February 24, 2009,
L.U. asks from Kirkland, WA on July 02, 2008
8 Year Old Doesn't Stop whining....EVER!!!
Hi mom's and fellow nannies, grandmas and babysitters, I have an issue. I nanny for a family, and one of the girls is 8 1/2 years old. It seems like ANYTHING that we do, she has some kind of complaint about it. We went to the lake last week, she didn't want to get dirty from the sand or go in the water. We went to Forrest Park, she didn't want to get wet....it's too cold, she says. WHAT??? It's 85 degrees out. She whines if she trips (but she gets right up and plays) she whines if she is playing a game and not winning, she whines if she IS winning....it just seems like every time I turn around, I can hear her whining about something. Plus, when she does play with other kids, she cheats! And then whines when the kids don't want to play with her. I CAN'T STAND WHINING!!! It quite lieterally drives me batty, and makes me really NOT enjoy my job. her little sister, who is almost 2, is a joy, and NEVER whines....unless sissy is around, and then she does it too! I have told her about the boy who cries wolf (she always says she is hurt, until she sees that the other kids are having fun, and then off she goes!), I have told her that if she whines I don't understand her (she just whines some more), I told her that if she whines I wont take them to the fun parks and water parks that I have found (just shrugs her shoulders, until she sees the park as we drive by, and then whines that she wants to go there), I put her in time out, I show her the proper way to ask for something (she always wants me to do everything for her (tie shoes, pick up things that she drops, put away things that she was playing with..ect)) I just don't know what to do, and she's not mine, and I got her for the rest of the summer, and she's driving me NUTS! WHAT DO I DO???
So What Happened?™
so, I decided to sit down with the little girl and have a "this is what I expect from you" kind of discussion. I let her know what the consequences would be to the whining (ie. not inviting friends over, having to sit down if she is "hurt", time outs) and told her that cheating will earn her sit down time next to me. I know she will need some reminders, but hopefully we can cut down on the insessant whining. I also spoke with her mother and let her know that I had the discussion and she was totally open to what I had to say. So, there it is..thanks everyone for your input.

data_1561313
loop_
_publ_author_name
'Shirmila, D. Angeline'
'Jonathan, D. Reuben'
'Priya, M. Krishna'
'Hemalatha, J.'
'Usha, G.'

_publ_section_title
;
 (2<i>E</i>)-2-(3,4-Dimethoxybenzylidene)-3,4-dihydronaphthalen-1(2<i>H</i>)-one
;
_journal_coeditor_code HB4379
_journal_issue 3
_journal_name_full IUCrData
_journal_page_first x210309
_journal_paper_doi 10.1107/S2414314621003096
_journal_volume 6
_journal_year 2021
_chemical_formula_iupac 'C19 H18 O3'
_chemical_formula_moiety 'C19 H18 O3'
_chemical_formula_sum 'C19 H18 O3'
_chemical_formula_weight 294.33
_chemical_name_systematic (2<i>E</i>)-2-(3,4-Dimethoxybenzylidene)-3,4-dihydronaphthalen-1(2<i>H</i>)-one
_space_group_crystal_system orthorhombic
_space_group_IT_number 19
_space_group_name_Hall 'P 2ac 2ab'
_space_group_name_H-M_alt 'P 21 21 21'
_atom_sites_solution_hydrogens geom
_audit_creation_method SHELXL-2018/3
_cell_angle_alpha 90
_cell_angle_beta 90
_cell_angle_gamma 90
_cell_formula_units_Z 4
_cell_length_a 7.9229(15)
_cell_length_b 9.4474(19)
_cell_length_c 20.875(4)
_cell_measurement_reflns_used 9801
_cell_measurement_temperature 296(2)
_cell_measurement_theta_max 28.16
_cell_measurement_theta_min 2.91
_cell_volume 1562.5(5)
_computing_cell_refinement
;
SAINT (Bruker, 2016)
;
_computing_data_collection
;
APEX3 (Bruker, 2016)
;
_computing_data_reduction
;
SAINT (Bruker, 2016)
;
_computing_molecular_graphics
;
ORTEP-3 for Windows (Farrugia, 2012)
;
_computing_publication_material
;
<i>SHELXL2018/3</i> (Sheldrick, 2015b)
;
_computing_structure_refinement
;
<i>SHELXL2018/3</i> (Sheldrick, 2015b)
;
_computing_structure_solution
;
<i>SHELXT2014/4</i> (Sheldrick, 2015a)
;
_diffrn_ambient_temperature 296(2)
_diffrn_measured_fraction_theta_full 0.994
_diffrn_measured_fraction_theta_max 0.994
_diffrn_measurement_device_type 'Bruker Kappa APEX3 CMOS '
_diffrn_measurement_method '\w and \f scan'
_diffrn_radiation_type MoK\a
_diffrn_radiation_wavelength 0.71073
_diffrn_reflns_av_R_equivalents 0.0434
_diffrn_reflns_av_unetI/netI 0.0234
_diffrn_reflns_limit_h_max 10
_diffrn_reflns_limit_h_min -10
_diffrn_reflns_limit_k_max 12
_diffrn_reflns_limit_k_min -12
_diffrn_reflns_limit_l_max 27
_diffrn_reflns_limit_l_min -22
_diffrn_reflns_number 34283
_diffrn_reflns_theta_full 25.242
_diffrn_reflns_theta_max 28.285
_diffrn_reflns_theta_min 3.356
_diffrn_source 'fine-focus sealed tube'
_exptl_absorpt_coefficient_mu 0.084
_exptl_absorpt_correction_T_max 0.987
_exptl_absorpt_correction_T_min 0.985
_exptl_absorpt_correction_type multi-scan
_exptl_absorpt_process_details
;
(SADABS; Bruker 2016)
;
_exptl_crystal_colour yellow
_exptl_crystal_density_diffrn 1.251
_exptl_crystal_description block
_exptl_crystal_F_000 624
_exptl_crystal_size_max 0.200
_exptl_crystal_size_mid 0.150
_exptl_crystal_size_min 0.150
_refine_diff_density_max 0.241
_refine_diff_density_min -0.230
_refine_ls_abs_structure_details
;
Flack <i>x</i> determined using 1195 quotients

M.Z. answers from Seattle on July 02, 2008
What I did with my whinners was ignore them.....easy to say I know....very very hard to do. Whinners are very dedicated to the pratice and tend to just get louder. I would sit by and if it gets real loud or long I would explain to the dog or other children, whoever or whatever was around, how the offender needed to act if they wanted me to pay attention. ie...its really annoying when your sister whines like that isn't it. If she would just ask in a normal voice I would listen to her. I know she knows what that sounds like because she wasn't whinning when she talking about that tv show she likes. Be consistent with whatever you decide.
1 mom found this helpful
B.L. answers from Jacksonville on July 06, 2008
I would recommend the book John Rosemond's Six Point Plan for Raising Happy Healthy Children. He is a child/family therapist and parenting expert. His website is www.rosemond.com; you can get a feel for him there and read his recent newspaper columns. He talks about giving kids chores (to develop self esteem and purpose in life) and many, many other things. Giving a child excess or unfounded praise does not build maturity or self esteem. Good for you for caring so much about these kids!
M.B. answers from Seattle on July 02, 2008